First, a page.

As the success of the trifurcation of Bangalore University indicates, a major cause of the academic stagnation of India’s 522 public universities is the affiliating system under which hundreds of undergrad colleges fall within the administrative purview of every state government university (except for Delhi University, Central universities are prohibited from affiliating undergrad colleges). It’s now abundantly clear that this system has massively increased the administrative and conduction of exams load of affiliating universities to the neglect of research, syllabus upgradation and institutional reforms.
The National Education Policy (NEP) 2020, presented to the nation on July 29 last year, offers hope of breaking this logjam. It has proposed abolition of the affiliation system and “gradually phasing out the system of ‘affiliated colleges’ over a period of 15 years through a system of graded autonomy, to be carried out in a challenge mode”.
Meanwhile, beyond the Top 20 table of the EW 2021-22 rankings, there has been a major reshuffle in the seating order. Several public universities have risen high in the public esteem. Among them: The Homi Bhabha National Institute (Deemed University), Mumbai, which has leapfrogged to #31 from #100 last year; Maharishi Dayanand University, Rohtak to #39 (107); Kakatiya University, Warangal to #51 (101) and Ramakrishna Mission Vivekananda University Educational and Research Institute (Deemed University), Howrah to #56 (114). In this connection, it’s important to note that universities modestly ranked nationally in the 158-strong EW India Government University Rankings 2021-22, are often heavyweights in their host states, some of which are as populous as European countries.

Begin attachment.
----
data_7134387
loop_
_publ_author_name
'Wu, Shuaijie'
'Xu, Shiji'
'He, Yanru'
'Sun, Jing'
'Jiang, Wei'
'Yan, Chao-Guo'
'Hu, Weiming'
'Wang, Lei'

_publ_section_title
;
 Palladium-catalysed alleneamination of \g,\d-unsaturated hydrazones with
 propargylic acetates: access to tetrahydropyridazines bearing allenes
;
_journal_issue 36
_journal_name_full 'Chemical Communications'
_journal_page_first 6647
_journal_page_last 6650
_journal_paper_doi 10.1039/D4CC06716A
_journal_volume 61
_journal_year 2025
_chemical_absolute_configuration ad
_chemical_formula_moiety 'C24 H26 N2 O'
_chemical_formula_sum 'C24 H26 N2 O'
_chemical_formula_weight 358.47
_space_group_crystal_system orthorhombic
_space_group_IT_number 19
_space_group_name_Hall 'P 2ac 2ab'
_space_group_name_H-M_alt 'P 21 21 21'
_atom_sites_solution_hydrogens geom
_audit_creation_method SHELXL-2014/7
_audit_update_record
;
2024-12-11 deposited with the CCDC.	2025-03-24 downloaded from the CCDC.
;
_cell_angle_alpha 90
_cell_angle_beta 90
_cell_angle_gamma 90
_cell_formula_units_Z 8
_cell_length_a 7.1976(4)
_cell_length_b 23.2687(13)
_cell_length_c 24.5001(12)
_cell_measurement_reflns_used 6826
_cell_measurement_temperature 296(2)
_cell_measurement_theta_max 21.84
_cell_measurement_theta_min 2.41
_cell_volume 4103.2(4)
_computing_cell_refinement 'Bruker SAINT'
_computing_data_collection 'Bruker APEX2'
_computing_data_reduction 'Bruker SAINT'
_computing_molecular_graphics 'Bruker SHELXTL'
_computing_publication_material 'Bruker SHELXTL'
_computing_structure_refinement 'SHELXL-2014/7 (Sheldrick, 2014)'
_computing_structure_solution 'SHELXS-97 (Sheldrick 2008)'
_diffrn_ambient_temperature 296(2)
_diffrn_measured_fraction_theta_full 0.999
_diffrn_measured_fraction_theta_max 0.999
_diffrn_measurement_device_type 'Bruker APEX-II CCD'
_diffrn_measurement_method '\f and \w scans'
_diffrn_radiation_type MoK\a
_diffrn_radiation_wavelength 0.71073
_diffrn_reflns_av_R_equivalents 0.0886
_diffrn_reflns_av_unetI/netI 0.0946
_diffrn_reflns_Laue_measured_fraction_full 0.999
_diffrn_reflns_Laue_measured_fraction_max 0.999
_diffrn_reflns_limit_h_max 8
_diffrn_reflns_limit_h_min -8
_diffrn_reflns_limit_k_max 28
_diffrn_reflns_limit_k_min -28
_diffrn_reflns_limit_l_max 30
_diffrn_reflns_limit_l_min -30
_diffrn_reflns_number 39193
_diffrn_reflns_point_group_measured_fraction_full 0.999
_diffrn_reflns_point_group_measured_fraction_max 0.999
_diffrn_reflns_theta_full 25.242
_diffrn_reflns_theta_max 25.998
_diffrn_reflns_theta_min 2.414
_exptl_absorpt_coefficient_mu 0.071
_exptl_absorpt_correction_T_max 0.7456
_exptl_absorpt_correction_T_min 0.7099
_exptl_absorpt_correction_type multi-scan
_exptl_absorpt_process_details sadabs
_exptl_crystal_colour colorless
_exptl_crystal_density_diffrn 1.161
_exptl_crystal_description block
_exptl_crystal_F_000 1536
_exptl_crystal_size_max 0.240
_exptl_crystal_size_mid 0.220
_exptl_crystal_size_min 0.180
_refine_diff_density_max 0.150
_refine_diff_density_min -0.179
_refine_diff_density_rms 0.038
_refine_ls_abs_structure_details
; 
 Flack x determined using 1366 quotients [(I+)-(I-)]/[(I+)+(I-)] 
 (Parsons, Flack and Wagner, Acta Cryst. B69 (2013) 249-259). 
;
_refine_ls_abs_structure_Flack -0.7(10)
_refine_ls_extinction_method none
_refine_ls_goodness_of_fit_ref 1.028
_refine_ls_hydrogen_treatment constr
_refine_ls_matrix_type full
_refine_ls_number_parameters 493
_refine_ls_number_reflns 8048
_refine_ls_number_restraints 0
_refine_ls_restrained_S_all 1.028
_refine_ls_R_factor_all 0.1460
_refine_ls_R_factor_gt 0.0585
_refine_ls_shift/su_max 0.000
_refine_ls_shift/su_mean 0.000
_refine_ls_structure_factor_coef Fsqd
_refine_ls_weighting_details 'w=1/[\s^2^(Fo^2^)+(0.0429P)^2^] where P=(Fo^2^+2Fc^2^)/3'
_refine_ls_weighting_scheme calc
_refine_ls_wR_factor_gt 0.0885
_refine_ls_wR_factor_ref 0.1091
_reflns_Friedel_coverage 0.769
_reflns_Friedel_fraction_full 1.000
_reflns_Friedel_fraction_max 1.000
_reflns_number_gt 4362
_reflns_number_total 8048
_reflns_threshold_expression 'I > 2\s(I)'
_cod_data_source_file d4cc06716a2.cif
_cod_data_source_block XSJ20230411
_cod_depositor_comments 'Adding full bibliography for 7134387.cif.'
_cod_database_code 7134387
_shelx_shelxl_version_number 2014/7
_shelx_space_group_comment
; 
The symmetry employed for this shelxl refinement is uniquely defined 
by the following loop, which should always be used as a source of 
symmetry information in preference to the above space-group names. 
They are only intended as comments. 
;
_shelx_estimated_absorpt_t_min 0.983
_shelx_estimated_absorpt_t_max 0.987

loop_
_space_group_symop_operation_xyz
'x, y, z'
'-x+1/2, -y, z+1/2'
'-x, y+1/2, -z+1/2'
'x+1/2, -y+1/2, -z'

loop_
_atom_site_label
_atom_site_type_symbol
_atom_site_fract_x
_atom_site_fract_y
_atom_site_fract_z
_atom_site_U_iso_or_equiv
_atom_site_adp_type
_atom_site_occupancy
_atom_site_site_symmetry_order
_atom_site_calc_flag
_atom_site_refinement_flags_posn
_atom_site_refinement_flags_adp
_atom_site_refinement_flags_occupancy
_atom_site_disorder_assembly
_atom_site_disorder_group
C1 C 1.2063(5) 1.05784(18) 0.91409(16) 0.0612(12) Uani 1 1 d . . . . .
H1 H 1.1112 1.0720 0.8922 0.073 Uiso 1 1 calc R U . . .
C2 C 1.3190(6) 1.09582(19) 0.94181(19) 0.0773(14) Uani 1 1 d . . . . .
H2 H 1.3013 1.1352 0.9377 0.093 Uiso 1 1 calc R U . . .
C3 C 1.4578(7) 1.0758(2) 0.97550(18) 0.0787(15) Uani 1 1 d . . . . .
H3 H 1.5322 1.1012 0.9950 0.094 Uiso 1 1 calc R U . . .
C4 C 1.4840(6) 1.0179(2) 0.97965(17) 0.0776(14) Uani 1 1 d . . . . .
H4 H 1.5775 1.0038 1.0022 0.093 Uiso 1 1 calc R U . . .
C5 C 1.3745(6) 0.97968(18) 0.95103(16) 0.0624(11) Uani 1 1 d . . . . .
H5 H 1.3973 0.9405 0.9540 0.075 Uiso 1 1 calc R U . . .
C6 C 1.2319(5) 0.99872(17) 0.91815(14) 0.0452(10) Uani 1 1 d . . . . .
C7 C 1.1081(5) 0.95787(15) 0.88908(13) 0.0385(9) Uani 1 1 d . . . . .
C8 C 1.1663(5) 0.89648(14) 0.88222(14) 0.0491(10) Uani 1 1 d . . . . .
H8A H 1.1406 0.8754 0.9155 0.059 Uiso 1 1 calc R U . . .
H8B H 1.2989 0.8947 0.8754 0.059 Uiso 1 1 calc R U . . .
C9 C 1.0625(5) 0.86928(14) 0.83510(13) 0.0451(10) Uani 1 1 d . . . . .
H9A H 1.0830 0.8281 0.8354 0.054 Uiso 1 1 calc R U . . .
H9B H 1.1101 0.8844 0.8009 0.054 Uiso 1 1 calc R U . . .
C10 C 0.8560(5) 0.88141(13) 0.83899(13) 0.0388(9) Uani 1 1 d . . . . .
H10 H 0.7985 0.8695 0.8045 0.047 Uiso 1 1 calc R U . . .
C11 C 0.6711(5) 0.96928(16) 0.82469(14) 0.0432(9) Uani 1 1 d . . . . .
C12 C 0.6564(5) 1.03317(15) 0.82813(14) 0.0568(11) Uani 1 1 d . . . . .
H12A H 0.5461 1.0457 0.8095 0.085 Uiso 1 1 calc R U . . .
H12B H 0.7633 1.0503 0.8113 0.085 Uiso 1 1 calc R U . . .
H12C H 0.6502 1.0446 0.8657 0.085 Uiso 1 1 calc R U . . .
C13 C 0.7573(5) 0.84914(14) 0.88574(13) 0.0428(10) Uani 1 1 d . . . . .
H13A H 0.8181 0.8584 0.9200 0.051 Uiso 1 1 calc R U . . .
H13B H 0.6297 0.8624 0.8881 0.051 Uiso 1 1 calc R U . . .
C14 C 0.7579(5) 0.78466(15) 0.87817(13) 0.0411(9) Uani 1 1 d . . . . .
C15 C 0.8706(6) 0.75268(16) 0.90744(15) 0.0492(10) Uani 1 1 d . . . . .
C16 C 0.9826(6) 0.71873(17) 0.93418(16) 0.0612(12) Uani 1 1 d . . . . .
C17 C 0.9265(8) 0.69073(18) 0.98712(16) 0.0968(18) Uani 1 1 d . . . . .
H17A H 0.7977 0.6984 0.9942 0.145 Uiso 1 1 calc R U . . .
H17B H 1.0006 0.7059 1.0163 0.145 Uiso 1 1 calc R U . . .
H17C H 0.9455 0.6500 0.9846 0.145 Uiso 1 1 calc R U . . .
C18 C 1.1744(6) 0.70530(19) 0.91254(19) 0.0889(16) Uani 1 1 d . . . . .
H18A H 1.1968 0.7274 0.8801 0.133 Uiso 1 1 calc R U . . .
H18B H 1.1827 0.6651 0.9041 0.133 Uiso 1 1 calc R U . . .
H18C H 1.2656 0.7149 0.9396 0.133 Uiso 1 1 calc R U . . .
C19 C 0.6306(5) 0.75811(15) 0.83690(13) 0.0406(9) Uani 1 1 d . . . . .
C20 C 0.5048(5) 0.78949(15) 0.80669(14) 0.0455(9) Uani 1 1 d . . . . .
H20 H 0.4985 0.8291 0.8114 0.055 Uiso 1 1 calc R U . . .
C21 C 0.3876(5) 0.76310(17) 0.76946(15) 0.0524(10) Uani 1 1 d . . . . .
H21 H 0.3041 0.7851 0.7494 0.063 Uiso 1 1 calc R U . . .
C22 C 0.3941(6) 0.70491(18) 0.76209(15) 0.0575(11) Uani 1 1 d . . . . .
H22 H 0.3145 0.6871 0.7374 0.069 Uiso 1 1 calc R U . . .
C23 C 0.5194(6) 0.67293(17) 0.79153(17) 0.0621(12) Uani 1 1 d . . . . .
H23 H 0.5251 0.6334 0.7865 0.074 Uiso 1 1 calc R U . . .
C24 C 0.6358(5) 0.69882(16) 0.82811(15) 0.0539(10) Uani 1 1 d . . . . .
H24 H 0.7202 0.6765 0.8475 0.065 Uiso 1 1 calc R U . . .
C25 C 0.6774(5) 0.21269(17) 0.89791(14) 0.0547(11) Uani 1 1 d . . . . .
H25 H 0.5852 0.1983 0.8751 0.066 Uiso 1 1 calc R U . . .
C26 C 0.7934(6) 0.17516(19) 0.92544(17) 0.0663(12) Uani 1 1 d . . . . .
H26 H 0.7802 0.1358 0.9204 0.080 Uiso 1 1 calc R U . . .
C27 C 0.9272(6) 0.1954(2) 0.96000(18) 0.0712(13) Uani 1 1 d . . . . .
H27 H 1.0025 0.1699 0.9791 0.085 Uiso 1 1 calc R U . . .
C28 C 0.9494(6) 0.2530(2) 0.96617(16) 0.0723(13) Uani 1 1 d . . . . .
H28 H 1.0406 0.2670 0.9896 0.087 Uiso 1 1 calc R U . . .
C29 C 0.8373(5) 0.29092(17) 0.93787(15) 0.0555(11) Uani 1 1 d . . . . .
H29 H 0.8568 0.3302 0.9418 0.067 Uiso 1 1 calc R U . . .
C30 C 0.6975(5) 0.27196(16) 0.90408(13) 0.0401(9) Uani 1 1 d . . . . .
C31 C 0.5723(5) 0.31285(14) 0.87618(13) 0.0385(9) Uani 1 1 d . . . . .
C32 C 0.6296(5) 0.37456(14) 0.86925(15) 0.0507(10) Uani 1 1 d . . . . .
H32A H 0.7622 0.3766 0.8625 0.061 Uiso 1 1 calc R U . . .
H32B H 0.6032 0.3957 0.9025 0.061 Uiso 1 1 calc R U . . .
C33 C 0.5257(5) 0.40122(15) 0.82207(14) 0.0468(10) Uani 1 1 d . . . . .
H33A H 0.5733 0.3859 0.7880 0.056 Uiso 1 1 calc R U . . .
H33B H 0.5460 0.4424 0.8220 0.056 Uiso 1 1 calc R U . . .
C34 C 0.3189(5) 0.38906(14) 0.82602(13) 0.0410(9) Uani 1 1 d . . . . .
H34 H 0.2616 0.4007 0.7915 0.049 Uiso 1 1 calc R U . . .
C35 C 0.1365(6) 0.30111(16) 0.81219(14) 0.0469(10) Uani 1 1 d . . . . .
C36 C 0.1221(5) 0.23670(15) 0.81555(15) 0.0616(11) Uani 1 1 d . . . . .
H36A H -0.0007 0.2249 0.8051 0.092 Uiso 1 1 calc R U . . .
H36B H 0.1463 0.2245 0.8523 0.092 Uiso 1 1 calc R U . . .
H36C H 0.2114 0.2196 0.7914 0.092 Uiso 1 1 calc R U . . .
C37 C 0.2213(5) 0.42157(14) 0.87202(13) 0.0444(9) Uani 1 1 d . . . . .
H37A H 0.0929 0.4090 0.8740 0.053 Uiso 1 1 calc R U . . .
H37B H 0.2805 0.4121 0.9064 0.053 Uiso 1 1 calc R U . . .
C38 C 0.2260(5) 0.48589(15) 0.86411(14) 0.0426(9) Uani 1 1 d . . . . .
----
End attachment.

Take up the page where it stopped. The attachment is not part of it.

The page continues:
For instance, National Law University (NLU), Jodhpur, ranked India #40 is #1 in Rajasthan (pop. 68 million), MS University, Baroda India #25 is #1 in Gujarat (65 million). Similarly, the low-profile Utkal University, Bhubaneswar, ranked #54 nationally is #1 in Odisha and the slowly progressing Nalanda University, Rajgir, India #73 is already Bihar #1.
Although somewhat overshadowed by new millennium private universities mushrooming countrywide, public/government universities nevertheless play an important role in national development. They provide affordable tertiary education to India’s lower middle and working class youth whose workplace productivity is critical for Indian industry, agriculture and government. By proposing to reduce their administrative workload and establishing new standards and regulatory authorities, NEP 2020 offers hope of rejuvenating and modernising the country’s languishing public universities.
Also read: India’s Top 300 Universities 2021-22